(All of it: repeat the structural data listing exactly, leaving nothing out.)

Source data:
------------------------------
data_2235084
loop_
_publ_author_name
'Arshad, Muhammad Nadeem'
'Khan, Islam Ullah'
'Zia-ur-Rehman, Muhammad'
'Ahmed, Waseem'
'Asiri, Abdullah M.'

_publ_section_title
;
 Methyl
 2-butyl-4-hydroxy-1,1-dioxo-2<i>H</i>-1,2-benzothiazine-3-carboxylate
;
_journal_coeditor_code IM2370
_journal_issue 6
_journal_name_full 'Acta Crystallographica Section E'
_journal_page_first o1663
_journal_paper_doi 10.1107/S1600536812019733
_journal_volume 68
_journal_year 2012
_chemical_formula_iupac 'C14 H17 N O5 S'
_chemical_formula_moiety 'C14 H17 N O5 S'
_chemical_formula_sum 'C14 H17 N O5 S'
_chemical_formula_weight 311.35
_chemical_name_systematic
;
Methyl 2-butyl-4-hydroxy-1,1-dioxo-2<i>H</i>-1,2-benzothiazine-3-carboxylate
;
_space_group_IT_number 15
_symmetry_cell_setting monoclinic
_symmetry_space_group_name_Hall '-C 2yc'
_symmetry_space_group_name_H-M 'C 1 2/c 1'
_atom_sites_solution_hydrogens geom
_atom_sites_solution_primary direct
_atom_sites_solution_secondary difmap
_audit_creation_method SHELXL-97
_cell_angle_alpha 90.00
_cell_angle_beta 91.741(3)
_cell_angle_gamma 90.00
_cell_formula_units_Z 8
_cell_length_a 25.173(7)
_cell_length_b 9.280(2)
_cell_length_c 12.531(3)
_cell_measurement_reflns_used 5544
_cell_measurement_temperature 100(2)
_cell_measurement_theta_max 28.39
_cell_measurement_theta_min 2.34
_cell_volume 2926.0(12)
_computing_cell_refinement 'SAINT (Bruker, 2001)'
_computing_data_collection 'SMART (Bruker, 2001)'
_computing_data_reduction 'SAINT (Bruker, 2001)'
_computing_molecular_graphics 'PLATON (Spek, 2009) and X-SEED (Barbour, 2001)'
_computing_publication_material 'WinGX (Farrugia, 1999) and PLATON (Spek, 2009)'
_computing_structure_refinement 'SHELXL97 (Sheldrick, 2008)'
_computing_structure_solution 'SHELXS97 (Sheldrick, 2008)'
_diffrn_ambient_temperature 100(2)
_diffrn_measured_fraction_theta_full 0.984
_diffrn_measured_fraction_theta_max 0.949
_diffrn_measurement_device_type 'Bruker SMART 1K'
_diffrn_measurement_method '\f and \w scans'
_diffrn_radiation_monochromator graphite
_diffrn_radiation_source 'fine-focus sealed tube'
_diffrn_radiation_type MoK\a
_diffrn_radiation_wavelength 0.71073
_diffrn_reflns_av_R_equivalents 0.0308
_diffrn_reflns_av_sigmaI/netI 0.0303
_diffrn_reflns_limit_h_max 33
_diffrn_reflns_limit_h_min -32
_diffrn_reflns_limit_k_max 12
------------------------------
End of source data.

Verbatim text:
data_2235084
loop_
_publ_author_name
'Arshad, Muhammad Nadeem'
'Khan, Islam Ullah'
'Zia-ur-Rehman, Muhammad'
'Ahmed, Waseem'
'Asiri, Abdullah M.'

_publ_section_title
;
 Methyl
 2-butyl-4-hydroxy-1,1-dioxo-2<i>H</i>-1,2-benzothiazine-3-carboxylate
;
_journal_coeditor_code IM2370
_journal_issue 6
_journal_name_full 'Acta Crystallographica Section E'
_journal_page_first o1663
_journal_paper_doi 10.1107/S1600536812019733
_journal_volume 68
_journal_year 2012
_chemical_formula_iupac 'C14 H17 N O5 S'
_chemical_formula_moiety 'C14 H17 N O5 S'
_chemical_formula_sum 'C14 H17 N O5 S'
_chemical_formula_weight 311.35
_chemical_name_systematic
;
Methyl 2-butyl-4-hydroxy-1,1-dioxo-2<i>H</i>-1,2-benzothiazine-3-carboxylate
;
_space_group_IT_number 15
_symmetry_cell_setting monoclinic
_symmetry_space_group_name_Hall '-C 2yc'
_symmetry_space_group_name_H-M 'C 1 2/c 1'
_atom_sites_solution_hydrogens geom
_atom_sites_solution_primary direct
_atom_sites_solution_secondary difmap
_audit_creation_method SHELXL-97
_cell_angle_alpha 90.00
_cell_angle_beta 91.741(3)
_cell_angle_gamma 90.00
_cell_formula_units_Z 8
_cell_length_a 25.173(7)
_cell_length_b 9.280(2)
_cell_length_c 12.531(3)
_cell_measurement_reflns_used 5544
_cell_measurement_temperature 100(2)
_cell_measurement_theta_max 28.39
_cell_measurement_theta_min 2.34
_cell_volume 2926.0(12)
_computing_cell_refinement 'SAINT (Bruker, 2001)'
_computing_data_collection 'SMART (Bruker, 2001)'
_computing_data_reduction 'SAINT (Bruker, 2001)'
_computing_molecular_graphics 'PLATON (Spek, 2009) and X-SEED (Barbour, 2001)'
_computing_publication_material 'WinGX (Farrugia, 1999) and PLATON (Spek, 2009)'
_computing_structure_refinement 'SHELXL97 (Sheldrick, 2008)'
_computing_structure_solution 'SHELXS97 (Sheldrick, 2008)'
_diffrn_ambient_temperature 100(2)
_diffrn_measured_fraction_theta_full 0.984
_diffrn_measured_fraction_theta_max 0.949
_diffrn_measurement_device_type 'Bruker SMART 1K'
_diffrn_measurement_method '\f and \w scans'
_diffrn_radiation_monochromator graphite
_diffrn_radiation_source 'fine-focus sealed tube'
_diffrn_radiation_type MoK\a
_diffrn_radiation_wavelength 0.71073
_diffrn_reflns_av_R_equivalents 0.0308
_diffrn_reflns_av_sigmaI/netI 0.0303
_diffrn_reflns_limit_h_max 33
_diffrn_reflns_limit_h_min -32
_diffrn_reflns_limit_k_max 12